Friday, June 1, 2012

A Journalist's Life: The Observer on the Fringes

Recently a friend of mine decided to try her hand stringing for a paper and covering a local school board.

The problem was that the editor had assigned her to the school district where her children attend. A busing controversy was on the table for discussion. My friend covered the meeting and quoted parents who were against the initiative.

And if you're a journalist, you can probably guess what happened next: The people who were quoted said they never said what they said.

(We've heard that before, haven't we?)

Luckily, my friend had the backing of witnesses and also a recording. In fact, she'd quoted the folks accurately, and as you already know, they were just angry that they were spotlighted as the jackasses they really are.

Now you'd think it would stop there, but it heats up a little: These people also were my friend's friends. So right on the heels of this story, there was a birthday party ... and then following that, there were other social events .... and if you've ever covered a nasty story where everyone is throwing rocks at each other, you know the result: My friend has been dealing with some pretty nasty comments, gossip and ostracism.

As a stringer who had no experience covering local stories, it's understandable how someone could find themselves in this position. And as I've been talking to her about how to deal with it, it has brought up some introspection and revelation about myself and my career.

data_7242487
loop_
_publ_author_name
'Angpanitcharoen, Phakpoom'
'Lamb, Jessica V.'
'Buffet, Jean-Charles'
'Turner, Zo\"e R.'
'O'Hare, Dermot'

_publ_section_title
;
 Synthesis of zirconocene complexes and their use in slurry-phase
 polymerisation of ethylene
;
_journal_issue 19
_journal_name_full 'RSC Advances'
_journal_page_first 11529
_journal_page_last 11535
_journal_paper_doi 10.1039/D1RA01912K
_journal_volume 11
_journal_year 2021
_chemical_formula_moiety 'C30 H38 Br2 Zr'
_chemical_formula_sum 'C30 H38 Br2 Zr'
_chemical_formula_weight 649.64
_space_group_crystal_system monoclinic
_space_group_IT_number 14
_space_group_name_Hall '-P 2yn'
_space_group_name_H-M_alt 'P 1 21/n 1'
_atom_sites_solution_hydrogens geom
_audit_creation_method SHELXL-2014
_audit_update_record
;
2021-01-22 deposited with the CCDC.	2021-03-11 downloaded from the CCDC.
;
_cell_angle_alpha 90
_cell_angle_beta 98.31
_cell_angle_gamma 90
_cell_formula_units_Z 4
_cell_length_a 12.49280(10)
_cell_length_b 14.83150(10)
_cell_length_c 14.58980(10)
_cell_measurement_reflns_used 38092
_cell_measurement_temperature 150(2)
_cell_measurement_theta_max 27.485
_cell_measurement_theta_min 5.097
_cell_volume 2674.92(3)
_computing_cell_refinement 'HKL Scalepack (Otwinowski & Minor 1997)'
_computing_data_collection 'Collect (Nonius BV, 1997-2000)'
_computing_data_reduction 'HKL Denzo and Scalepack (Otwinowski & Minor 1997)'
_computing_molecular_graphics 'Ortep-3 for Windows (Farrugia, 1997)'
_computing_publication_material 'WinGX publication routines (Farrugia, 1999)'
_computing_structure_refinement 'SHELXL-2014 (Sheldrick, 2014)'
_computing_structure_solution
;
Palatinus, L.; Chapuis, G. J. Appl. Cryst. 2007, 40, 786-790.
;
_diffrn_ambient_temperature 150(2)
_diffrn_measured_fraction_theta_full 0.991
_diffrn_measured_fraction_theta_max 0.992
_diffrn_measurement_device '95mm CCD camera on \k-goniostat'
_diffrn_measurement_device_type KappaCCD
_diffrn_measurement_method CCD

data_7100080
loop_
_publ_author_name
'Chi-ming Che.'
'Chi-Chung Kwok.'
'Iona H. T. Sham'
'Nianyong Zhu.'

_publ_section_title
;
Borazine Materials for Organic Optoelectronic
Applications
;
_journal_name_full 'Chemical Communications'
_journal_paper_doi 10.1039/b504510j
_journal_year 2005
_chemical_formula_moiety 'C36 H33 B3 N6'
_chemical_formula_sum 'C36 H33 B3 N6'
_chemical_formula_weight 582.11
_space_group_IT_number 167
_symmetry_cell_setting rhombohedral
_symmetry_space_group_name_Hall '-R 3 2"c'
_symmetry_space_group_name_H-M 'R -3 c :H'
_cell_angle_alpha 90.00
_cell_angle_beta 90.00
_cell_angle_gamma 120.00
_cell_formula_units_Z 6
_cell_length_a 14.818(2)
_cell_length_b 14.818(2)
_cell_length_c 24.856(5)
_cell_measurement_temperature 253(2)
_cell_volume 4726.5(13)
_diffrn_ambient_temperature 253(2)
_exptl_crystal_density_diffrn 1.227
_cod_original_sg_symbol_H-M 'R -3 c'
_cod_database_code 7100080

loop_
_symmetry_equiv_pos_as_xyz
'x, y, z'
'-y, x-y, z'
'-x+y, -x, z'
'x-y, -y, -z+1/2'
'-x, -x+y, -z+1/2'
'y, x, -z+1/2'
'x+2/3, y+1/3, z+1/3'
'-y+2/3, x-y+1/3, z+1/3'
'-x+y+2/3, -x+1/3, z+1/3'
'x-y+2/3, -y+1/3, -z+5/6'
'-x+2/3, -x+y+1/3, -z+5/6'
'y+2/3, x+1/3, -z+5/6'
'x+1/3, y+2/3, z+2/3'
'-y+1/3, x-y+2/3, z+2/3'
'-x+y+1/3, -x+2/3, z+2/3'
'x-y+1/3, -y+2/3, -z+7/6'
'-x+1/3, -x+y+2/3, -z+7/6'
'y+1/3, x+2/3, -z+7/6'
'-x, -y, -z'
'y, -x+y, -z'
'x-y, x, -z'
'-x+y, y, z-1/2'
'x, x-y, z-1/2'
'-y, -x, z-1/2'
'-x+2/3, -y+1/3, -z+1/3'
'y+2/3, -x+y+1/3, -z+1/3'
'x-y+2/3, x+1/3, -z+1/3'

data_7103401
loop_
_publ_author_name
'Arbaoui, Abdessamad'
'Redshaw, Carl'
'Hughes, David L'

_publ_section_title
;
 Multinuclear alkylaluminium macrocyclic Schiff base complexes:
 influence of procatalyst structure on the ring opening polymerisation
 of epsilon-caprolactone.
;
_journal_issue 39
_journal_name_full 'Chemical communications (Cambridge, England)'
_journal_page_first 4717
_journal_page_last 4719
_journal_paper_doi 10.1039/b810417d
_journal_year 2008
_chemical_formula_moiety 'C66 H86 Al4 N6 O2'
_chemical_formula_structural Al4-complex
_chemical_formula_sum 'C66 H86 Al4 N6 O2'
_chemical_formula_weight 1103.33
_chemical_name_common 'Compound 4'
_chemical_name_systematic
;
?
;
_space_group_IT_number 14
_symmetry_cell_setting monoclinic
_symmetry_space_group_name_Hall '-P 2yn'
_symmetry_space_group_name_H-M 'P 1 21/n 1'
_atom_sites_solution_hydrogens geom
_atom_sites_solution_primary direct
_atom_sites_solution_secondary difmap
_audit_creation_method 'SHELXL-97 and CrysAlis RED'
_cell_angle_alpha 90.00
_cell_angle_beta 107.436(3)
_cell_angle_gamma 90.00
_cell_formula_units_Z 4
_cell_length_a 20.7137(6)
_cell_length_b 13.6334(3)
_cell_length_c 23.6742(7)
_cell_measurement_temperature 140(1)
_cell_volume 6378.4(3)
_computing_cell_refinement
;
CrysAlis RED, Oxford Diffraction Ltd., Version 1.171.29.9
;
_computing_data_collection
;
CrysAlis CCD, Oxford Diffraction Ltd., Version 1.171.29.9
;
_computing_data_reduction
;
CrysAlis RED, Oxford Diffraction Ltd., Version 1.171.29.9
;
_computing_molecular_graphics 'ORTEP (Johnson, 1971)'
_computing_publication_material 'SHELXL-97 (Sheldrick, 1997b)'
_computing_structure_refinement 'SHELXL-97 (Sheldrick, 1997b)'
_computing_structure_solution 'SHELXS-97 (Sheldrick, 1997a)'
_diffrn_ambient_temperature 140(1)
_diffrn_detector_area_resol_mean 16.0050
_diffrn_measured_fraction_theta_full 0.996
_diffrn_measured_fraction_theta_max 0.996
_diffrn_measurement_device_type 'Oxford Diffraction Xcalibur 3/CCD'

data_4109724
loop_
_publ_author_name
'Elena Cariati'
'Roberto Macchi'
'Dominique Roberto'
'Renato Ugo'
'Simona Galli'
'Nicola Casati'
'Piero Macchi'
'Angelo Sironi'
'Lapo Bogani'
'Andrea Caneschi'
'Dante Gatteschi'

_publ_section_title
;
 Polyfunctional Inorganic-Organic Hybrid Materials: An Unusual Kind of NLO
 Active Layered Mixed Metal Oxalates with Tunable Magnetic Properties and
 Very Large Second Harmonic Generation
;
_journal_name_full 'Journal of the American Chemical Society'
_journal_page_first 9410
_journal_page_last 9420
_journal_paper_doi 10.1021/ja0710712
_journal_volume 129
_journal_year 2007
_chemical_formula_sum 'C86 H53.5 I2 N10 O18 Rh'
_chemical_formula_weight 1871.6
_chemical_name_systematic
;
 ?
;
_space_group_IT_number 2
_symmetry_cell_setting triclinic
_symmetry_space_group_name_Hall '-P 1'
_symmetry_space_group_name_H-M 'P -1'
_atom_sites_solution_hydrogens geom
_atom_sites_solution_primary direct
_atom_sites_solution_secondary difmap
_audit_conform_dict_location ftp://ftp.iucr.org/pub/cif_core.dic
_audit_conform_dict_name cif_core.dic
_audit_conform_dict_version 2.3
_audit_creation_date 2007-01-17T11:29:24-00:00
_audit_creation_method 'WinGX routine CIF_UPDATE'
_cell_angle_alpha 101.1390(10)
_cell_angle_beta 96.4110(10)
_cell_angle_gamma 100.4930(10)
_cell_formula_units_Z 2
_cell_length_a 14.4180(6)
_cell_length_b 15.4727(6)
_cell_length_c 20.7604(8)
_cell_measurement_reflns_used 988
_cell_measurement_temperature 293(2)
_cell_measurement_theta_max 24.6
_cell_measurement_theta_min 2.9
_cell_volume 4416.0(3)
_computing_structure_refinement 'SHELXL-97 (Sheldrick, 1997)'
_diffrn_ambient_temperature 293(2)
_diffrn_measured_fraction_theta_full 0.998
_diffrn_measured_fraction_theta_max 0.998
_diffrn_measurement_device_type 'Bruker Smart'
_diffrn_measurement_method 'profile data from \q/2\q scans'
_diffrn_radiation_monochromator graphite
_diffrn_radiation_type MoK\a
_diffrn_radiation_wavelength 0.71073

I discovered that I've always been an observer of life on the fringes. I started my career at age 23 and am now 47. That's 24 years of watching people. Even after I left newsrooms 12 years ago to go full-time freelancing, I never really jumped full-force into the pool of society. Maybe it was out of habit. Maybe it was out of fear. Maybe it was from cynicism that I knew people were not as they portrayed themselves. Maybe it was from simple lack of social skill development! After all, I've kept the rest of society at bay purposely.

The bottom line here is that as journalists, we can't afford the luxury of being in the world like everybody else. If you're going to cover a story, you have to remain objective. That's impossible to do if you're friends with those involved with the subject matter. Kudos to you if you've pulled this off, but face it. We're all human. Eventually, someone is going to get to you.

You may be skeptical that I have kept up this mantra for two-and-a-half decades.

But after I thought about my friend's scenario, I realized that I really have. My closest friends are those who worked alongside me in newsrooms -- or were friends of those newsroom friends. Those of you who know me might say, "Well you're a Christian. Certainly you have friends from church." Nope! I had many cases where people within churches didn't want to socialize with me because they knew I was a reporter. I had another scenario where I questioned the finances of one church where I'd gotten heavily involved and was attacked on the Internet by those members.